Quite aside from the stigmata themselves, signs and remembrances of the Passion of Jesus clearly abound. Yet, despite this, the general austerity of Francis’s cell, and the painting’s title, Bellini represents a verdant scene, possibly the Tuscan setting of Mount Alverna.
Even the rocks around St. Francis have all sorts of plants and vines sprouting amongst them.
Animals are many, all delicately and carefully rendered by Bellini – the healthy rabbit, the heron, and, tucked away at the lower left of the painting, a little bird, perhaps a kingfisher, catching water dripping from a drainpipe.
There are signs that something dramatic is happening. The donkey’s ears are up, and the heron is posed stiffly. Even the laurel tree – symbolic of the cross of the crucifixion – at the upper left seems to be bending under the weight of some miraculous force. At the center of the painting is, of course, St. Francis himself.
His vows of poverty, chastity and obedience are symbolized by the three knots in his rope girdle. His arms are spread wide, the palms pointing upward, ready to receive. His pose, with his left leg actively thrust forward, suggests that he may just have stepped out of his cell, as if something had called him. Some power forces him to lean back. His gaze is upwards, with his mouth open, in some kind of mystic rapture.
The wounds in St. Francis’s hands are clear in Bellini’s painting; only a microscopic examination, however, revealed that the one visible foot also once had a wound that perhaps wore off over time (the wounds on his other foot and his side are obviously not visible).
Moses came to be seen by the Franciscans as an important spiritual ancestor, and some of the symbology of the painting points in his direction. The water pouring from the spout on the left, for instance, is analogous to the fountain that Moses miraculously caused to appear in the rocks at Mount Horeb. Likewise, the empty sandals by Francis’s feet evoke God’s command to Moses to “put off the shoes from thy feet: for the place whereon thou standest is holy ground.”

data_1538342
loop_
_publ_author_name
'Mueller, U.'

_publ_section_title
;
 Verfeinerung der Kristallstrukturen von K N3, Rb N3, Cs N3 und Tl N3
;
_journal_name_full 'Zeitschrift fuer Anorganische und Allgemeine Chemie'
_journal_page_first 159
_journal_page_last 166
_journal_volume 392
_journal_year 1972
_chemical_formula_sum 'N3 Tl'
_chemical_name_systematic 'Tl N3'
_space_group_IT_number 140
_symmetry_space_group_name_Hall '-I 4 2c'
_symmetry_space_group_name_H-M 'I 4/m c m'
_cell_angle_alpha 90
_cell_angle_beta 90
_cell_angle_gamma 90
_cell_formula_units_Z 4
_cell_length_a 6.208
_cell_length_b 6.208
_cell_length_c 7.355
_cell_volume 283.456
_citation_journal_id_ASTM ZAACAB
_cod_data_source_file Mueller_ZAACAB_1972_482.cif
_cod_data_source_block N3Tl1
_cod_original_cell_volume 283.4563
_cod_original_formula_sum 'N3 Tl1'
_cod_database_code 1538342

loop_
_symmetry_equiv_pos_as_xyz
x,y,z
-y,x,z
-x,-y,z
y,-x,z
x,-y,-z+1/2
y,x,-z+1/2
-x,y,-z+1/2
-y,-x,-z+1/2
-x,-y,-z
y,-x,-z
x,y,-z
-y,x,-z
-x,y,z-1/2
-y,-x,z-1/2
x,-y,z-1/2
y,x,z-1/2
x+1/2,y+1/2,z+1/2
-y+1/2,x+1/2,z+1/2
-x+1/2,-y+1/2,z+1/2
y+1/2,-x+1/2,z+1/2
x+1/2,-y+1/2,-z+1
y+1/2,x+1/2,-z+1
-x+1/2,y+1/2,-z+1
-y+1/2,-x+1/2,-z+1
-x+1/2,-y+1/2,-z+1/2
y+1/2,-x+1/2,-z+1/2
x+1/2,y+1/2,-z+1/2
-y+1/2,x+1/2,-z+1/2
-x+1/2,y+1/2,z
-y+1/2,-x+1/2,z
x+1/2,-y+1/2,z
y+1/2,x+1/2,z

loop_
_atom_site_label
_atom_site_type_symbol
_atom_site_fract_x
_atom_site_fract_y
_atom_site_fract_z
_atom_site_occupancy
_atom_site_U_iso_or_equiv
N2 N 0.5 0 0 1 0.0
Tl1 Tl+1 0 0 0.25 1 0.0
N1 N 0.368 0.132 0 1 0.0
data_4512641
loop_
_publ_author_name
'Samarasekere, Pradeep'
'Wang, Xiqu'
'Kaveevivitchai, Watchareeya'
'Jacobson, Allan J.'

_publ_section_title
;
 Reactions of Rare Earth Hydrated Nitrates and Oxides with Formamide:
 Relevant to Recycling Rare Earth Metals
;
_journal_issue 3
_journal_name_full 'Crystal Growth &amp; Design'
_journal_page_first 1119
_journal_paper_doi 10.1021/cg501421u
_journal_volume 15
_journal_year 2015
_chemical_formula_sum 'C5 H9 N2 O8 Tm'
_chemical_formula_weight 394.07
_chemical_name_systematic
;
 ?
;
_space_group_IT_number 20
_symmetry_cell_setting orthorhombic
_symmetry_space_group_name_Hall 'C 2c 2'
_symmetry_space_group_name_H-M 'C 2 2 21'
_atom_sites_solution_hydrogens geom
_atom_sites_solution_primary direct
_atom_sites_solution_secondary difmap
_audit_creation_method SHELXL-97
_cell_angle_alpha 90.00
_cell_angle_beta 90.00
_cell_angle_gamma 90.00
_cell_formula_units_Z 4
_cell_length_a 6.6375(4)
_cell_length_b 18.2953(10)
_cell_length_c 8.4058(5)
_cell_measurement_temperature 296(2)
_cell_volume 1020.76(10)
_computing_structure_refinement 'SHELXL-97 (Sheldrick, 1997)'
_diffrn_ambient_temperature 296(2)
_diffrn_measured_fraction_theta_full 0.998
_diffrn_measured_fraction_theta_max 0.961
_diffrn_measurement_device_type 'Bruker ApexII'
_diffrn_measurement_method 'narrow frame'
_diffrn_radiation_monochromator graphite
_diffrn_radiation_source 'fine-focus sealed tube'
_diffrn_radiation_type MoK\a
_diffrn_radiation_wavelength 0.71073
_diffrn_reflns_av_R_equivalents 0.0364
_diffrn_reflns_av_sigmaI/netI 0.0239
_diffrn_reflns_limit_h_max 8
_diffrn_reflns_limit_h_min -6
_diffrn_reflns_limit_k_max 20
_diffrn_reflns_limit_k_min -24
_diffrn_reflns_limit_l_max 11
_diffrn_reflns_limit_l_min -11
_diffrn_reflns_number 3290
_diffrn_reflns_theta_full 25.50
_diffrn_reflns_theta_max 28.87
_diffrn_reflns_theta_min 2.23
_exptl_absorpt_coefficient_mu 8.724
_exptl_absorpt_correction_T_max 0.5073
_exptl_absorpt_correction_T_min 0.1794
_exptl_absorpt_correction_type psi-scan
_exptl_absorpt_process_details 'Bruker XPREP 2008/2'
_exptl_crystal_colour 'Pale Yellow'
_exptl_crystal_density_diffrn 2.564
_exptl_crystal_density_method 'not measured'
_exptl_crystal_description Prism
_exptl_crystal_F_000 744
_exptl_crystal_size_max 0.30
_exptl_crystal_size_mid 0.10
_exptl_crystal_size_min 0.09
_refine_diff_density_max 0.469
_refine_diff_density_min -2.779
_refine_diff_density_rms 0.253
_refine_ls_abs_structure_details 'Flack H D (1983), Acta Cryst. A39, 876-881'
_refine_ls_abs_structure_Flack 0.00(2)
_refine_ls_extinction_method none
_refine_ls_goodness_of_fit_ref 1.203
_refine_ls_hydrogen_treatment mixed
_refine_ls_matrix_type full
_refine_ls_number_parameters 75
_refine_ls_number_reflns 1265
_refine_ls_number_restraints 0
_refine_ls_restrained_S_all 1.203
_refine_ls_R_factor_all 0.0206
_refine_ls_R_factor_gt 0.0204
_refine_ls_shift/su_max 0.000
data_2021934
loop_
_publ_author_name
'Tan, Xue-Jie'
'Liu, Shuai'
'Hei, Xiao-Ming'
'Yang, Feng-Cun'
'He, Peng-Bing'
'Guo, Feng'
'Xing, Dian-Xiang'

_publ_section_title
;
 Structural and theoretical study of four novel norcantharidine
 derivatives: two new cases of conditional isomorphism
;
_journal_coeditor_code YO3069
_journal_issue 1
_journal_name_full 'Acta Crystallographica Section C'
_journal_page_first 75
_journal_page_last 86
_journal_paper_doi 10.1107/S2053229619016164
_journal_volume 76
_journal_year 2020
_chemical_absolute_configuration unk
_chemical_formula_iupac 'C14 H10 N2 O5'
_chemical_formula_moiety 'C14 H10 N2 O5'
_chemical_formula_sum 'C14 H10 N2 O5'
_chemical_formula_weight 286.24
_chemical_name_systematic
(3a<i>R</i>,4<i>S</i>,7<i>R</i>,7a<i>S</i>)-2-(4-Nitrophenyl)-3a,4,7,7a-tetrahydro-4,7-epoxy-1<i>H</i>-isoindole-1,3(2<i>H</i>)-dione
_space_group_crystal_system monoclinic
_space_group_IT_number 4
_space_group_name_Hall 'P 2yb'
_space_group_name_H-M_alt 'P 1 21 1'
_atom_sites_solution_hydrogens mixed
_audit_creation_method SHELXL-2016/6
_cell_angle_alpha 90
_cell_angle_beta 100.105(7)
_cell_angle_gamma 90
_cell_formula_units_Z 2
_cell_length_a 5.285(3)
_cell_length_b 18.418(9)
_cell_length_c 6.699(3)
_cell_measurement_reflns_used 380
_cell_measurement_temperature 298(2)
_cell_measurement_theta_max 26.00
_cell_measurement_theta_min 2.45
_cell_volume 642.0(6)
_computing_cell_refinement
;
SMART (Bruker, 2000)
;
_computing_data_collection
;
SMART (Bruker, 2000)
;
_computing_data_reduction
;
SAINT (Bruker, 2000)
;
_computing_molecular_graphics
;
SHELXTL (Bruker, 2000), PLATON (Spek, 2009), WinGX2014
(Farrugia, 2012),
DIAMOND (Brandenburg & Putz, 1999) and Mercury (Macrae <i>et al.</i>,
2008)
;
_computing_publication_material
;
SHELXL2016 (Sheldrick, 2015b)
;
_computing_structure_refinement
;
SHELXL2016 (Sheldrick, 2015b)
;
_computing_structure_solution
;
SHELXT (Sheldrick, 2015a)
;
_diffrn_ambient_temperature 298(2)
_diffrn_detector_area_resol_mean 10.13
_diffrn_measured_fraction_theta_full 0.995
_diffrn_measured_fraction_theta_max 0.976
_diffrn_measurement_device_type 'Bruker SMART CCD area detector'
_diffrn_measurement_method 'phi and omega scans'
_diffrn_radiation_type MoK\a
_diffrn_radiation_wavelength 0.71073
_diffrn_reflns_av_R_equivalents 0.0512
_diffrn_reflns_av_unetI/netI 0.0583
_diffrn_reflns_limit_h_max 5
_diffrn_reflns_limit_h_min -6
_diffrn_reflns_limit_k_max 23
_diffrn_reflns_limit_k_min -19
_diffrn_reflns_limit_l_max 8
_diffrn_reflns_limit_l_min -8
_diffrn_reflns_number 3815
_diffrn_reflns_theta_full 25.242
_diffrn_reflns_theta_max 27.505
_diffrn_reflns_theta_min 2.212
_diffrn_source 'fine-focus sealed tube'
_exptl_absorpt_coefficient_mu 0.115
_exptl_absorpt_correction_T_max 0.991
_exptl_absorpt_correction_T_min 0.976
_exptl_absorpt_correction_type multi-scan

The laurel tree at upper left, too, might represent the cross but might also stand for the burning bush in Moses’s vision at Horeb.
As is mentioned above, Brother Leo, who was present when St. Francis received the stigmata, reported that the wounds were delivered by a six-winged seraph. That seraph is not present here, although there is some intimation of it in the golden clouds at the upper left of the painting.
However, St. Francis does seem to be standing in golden light, perhaps that of the rising sun (suggested by the shadows cast behind him and other objects). Everything in the painting seems to glow with some kind of mystic light, from the rocks to the animals to the robes of St. Francis himself. Bellini emphasizes not the actual receiving of the wounds, but rather the divine atmosphere in which it occurred. One might almost say that the stigmata are not a miracle brought into the world by God, but a phenomenon of a natural world thoroughly suffused by God’s power.